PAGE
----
BlackRock Inc. became the first public asset manager to hit US$10 trillion in assets, propelled by a surge in fourth-quarter flows into its exchange-traded funds.

Investors poured a net US$104 billion into ETFs in the three months ended Dec. 31, the firm said Friday in a statement -- a record for the company.

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The world’s largest asset manager also benefited from a rally in markets, with the S&P 500 climbing 11 per cent in the latest quarter and 27 per cent in 2021. Investors added a net US$169 billion to BlackRock’s long-term investment vehicles, including ETFs and mutual funds, in the final three months of the year.

“Our business is more diversified than ever before,” Chief Executive Officer Larry Fink said in the statement. “Active strategies, including alternatives, contributed over 60 per cent of 2021 organic base fee growth.”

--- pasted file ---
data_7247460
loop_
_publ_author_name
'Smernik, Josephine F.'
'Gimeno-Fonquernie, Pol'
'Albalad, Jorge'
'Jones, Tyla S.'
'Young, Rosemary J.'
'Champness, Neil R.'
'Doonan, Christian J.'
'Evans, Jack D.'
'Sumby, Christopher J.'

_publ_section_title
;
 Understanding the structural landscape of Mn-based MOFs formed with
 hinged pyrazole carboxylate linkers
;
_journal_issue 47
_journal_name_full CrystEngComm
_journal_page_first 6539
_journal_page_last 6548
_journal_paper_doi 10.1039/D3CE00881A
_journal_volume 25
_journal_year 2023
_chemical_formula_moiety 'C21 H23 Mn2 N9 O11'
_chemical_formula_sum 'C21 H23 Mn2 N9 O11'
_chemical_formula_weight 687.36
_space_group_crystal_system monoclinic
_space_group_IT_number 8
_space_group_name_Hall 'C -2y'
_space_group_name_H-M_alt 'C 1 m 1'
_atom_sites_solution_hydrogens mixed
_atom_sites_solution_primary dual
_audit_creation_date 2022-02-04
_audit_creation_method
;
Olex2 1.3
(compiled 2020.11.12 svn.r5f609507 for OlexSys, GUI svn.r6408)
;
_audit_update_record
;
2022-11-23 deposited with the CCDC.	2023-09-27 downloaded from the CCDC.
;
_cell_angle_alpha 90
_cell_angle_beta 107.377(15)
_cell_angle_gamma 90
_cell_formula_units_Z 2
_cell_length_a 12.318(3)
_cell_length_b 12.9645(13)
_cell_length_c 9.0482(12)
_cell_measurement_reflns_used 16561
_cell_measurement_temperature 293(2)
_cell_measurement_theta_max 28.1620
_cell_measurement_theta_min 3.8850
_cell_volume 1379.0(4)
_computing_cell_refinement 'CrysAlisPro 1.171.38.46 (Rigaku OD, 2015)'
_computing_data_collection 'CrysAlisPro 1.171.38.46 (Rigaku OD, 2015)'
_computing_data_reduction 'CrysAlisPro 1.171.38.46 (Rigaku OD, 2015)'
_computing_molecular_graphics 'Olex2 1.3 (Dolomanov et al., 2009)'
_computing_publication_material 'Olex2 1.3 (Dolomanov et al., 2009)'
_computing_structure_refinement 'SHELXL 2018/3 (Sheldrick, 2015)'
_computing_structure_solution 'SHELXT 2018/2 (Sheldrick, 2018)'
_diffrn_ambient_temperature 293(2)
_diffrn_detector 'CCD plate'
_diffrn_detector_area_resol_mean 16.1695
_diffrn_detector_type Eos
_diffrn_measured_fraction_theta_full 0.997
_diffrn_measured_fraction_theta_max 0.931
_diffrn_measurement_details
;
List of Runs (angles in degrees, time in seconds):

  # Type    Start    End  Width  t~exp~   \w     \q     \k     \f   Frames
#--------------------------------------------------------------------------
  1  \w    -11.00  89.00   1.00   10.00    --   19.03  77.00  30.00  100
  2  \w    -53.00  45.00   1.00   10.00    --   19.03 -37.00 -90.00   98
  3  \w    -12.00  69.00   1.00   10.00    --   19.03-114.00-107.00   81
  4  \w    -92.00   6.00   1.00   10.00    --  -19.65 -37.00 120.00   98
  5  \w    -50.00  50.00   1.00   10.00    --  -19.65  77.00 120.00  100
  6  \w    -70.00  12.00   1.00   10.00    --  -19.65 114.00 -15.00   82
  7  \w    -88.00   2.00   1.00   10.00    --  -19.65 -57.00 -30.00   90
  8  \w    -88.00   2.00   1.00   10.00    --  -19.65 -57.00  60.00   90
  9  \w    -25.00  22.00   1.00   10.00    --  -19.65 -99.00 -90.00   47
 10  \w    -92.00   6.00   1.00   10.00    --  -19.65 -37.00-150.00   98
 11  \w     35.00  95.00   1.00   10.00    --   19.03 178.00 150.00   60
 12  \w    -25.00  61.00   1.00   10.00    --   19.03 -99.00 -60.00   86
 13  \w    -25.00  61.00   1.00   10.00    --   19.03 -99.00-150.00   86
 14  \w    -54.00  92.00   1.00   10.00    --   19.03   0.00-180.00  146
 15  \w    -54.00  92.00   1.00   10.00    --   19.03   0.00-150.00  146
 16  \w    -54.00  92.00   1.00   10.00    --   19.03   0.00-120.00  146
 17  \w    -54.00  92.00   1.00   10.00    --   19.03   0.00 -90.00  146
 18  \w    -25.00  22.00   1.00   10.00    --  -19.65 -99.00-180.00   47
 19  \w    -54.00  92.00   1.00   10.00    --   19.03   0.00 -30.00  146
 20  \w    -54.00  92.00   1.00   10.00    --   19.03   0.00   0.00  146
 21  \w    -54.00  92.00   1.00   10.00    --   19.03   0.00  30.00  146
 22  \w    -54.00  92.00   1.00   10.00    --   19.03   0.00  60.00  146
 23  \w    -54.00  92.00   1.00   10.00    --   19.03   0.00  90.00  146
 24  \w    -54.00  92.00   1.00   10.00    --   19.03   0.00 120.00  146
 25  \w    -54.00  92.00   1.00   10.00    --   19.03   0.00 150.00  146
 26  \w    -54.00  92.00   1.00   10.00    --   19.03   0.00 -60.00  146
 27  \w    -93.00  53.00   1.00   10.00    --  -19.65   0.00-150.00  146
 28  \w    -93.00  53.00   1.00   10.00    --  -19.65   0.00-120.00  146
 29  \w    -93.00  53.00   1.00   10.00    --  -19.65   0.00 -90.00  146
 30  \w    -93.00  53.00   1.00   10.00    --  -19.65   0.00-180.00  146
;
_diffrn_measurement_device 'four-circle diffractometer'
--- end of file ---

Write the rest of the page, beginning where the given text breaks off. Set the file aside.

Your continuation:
The results reinforce BlackRock’s position atop the industry, with assets under management rebounding from a dip at the end of the third quarter. The earnings come ahead of an annual letter that Fink, 69, sends to corporate leaders, laying out priorities on everything from boardroom diversity to climate change.

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Actively-managed funds, a style that includes ETFs and mutual funds, saw a net US$101 billion in flows. BlackRock now manages US$2.6 trillion in such assets. The firm’s alternatives business, which includes hedge funds, saw US$5.5 billion of inflows, taking total assets to US$265 billion.

Employee compensation and benefits increased US$218 million from the fourth quarter of 2020, reflecting the firm’s move to increase staff pay as inflation surged in the U.S. Starting in September, base salaries rose 8 per cent for all staff at the director level and below.

New York-based BlackRock saw adjusted earnings per share of US$10.42, beating the US$10.15 average estimate of analysts surveyed by Bloomberg. Revenue in the quarter was US$5.11 billion, missing the US$5.16 billion average estimate.

BlackRock fell short on revenue due to a decline in performance fees, according to Kyle Sanders, an analyst with Edward Jones. The shares fell 1.7 per cent at 9:45 a.m. in New York trading to US$852.50.